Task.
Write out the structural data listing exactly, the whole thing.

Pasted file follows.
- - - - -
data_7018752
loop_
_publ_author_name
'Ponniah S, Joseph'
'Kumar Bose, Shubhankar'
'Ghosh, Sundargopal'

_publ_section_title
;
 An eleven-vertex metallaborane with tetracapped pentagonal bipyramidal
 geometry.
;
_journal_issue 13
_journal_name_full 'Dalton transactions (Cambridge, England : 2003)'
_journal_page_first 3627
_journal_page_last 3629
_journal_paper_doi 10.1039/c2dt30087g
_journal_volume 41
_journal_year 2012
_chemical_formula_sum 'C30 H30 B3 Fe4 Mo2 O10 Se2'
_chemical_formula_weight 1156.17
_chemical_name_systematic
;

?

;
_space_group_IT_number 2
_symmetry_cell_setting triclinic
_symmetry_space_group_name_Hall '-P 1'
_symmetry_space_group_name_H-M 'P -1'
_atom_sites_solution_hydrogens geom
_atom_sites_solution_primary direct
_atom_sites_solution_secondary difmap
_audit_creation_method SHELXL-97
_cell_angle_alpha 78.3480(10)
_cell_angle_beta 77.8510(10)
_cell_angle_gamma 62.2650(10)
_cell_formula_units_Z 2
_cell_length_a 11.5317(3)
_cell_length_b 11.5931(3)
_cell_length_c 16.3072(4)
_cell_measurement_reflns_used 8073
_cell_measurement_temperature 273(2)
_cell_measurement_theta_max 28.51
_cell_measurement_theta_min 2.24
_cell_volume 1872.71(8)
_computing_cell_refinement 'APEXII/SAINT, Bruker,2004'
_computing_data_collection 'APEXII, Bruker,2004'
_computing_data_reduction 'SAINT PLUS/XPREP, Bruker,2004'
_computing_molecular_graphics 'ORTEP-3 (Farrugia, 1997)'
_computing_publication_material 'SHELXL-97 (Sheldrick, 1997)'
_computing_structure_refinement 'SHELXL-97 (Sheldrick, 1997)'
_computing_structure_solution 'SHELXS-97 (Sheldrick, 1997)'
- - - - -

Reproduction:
data_7018752
loop_
_publ_author_name
'Ponniah S, Joseph'
'Kumar Bose, Shubhankar'
'Ghosh, Sundargopal'

_publ_section_title
;
 An eleven-vertex metallaborane with tetracapped pentagonal bipyramidal
 geometry.
;
_journal_issue 13
_journal_name_full 'Dalton transactions (Cambridge, England : 2003)'
_journal_page_first 3627
_journal_page_last 3629
_journal_paper_doi 10.1039/c2dt30087g
_journal_volume 41
_journal_year 2012
_chemical_formula_sum 'C30 H30 B3 Fe4 Mo2 O10 Se2'
_chemical_formula_weight 1156.17
_chemical_name_systematic
;

?

;
_space_group_IT_number 2
_symmetry_cell_setting triclinic
_symmetry_space_group_name_Hall '-P 1'
_symmetry_space_group_name_H-M 'P -1'
_atom_sites_solution_hydrogens geom
_atom_sites_solution_primary direct
_atom_sites_solution_secondary difmap
_audit_creation_method SHELXL-97
_cell_angle_alpha 78.3480(10)
_cell_angle_beta 77.8510(10)
_cell_angle_gamma 62.2650(10)
_cell_formula_units_Z 2
_cell_length_a 11.5317(3)
_cell_length_b 11.5931(3)
_cell_length_c 16.3072(4)
_cell_measurement_reflns_used 8073
_cell_measurement_temperature 273(2)
_cell_measurement_theta_max 28.51
_cell_measurement_theta_min 2.24
_cell_volume 1872.71(8)
_computing_cell_refinement 'APEXII/SAINT, Bruker,2004'
_computing_data_collection 'APEXII, Bruker,2004'
_computing_data_reduction 'SAINT PLUS/XPREP, Bruker,2004'
_computing_molecular_graphics 'ORTEP-3 (Farrugia, 1997)'
_computing_publication_material 'SHELXL-97 (Sheldrick, 1997)'
_computing_structure_refinement 'SHELXL-97 (Sheldrick, 1997)'
_computing_structure_solution 'SHELXS-97 (Sheldrick, 1997)'